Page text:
Maternal obesity increases the risk of fatty liver disease in children

Maternal obesity and overweight were linked to a higher risk of non-alcoholic fatty liver disease (NAFLD) in their children. Children and young adults with advanced fibrosis or cirrhosis were also more likely to have had obese or overweight mothers during pregnancy, according to the results of a study published in the Journal of Hepatology.

Resulting from the accumulation of fat in the liver, NAFLD and its most severe form, non-alcoholic steatohepatitis (NASH), are responsible for an increasing proportion of advanced liver disease worldwide. Due to inflammation, NAFLD can lead to buildup of scar tissue (fibrosis), cirrhosis (advanced scarring), and even liver cancer. In the absence of effective and approved medical therapies, disease management depends on lifestyle changes, such as weight loss and exercise.

Although maternal obesity leads to heart disease and diabetes in children, the link to NAFLD is unknown. Hannes Hagström, MD, PhD, of Karolinska University Hospital in Sweden, and colleagues used data from the national ESPRESSO cohort to identify people up to 25 years of age with a biopsy-verified diagnosis of NAFLD between 1992 and 2016. These 165 people were matched by age, sex, and calendar year to up to five control subjects without NAFLD. The researchers also linked data on maternal body mass index (BMI) in early pregnancy as well as confounding factors from the Swedish National Medical Birth Registry.

The researchers found that maternal BMI was linked to fatty liver disease in their children. That is, women who were overweight or obese during pregnancy were more likely to have children who would develop NAFLD. Additionally, children and young adults were at greater risk of developing fibrosis or cirrhosis if their mothers were overweight or obese. Some 19% of people with NAFLD had obese mothers during pregnancy, compared to 8% of those without NAFLD. Additionally, maternal obesity appeared to be an independent risk factor, since adjusting for socioeconomic and metabolic factors did not change the association.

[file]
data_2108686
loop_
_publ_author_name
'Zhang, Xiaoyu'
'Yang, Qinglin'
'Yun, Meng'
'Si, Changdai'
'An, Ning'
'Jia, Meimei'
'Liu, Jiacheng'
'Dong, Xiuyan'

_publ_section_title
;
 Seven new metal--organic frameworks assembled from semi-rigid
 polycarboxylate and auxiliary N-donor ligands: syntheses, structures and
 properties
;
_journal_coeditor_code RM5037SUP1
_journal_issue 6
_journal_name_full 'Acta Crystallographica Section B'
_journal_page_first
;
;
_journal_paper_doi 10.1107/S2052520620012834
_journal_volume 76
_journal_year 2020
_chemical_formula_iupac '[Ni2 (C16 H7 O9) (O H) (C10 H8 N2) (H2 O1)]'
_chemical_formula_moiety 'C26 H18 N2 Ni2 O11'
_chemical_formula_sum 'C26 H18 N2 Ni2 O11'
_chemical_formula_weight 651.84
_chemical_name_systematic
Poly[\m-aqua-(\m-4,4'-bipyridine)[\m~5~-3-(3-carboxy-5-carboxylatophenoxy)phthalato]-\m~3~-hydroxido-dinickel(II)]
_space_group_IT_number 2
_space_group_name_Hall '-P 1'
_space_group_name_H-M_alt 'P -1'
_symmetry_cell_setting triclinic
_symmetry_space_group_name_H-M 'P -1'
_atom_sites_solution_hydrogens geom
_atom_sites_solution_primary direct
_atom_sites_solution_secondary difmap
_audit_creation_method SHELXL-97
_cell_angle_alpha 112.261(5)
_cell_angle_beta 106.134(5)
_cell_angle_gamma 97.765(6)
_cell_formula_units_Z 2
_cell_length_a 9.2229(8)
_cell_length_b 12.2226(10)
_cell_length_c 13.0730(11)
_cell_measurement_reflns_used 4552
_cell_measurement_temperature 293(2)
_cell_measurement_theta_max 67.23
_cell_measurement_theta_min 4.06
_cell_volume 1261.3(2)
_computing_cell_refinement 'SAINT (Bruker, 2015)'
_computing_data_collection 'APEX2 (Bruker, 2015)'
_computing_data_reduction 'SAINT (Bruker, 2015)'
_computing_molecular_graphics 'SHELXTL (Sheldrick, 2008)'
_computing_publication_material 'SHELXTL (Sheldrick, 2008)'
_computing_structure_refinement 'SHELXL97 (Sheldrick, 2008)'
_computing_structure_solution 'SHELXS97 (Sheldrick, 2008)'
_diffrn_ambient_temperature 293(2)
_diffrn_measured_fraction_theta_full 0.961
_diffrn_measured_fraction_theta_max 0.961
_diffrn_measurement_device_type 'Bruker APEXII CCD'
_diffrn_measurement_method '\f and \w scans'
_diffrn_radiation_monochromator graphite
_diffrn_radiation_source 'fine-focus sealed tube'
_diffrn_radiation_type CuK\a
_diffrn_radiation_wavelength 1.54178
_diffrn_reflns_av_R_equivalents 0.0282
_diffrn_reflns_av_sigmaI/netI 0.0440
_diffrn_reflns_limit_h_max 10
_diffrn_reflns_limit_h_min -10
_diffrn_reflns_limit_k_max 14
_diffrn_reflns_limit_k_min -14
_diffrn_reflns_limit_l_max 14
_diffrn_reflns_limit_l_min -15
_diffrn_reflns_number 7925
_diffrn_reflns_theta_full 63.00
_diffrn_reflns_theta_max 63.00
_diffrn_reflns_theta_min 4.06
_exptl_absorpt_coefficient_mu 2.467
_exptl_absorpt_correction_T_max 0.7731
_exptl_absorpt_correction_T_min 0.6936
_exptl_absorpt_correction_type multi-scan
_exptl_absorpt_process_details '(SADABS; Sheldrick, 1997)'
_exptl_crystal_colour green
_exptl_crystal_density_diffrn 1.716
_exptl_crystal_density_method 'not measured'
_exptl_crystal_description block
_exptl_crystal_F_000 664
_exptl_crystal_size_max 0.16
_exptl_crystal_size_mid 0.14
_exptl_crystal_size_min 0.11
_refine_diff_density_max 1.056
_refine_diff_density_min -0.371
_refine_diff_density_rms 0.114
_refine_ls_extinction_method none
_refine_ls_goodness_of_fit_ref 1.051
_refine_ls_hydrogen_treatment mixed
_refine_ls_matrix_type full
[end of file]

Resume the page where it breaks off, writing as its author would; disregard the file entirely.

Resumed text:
“In this national, population-based case-control study, we demonstrate an increased risk of biopsy-proven NAFLD in infants born to mothers with a high BMI during early pregnancy,” the researchers wrote. “Mothers with a high BMI should receive active counseling on how to reduce the risk of NAFLD in their offspring. “

Click here to read the study in the Journal of Hepatology.

Click here to learn more about fatty liver disease.



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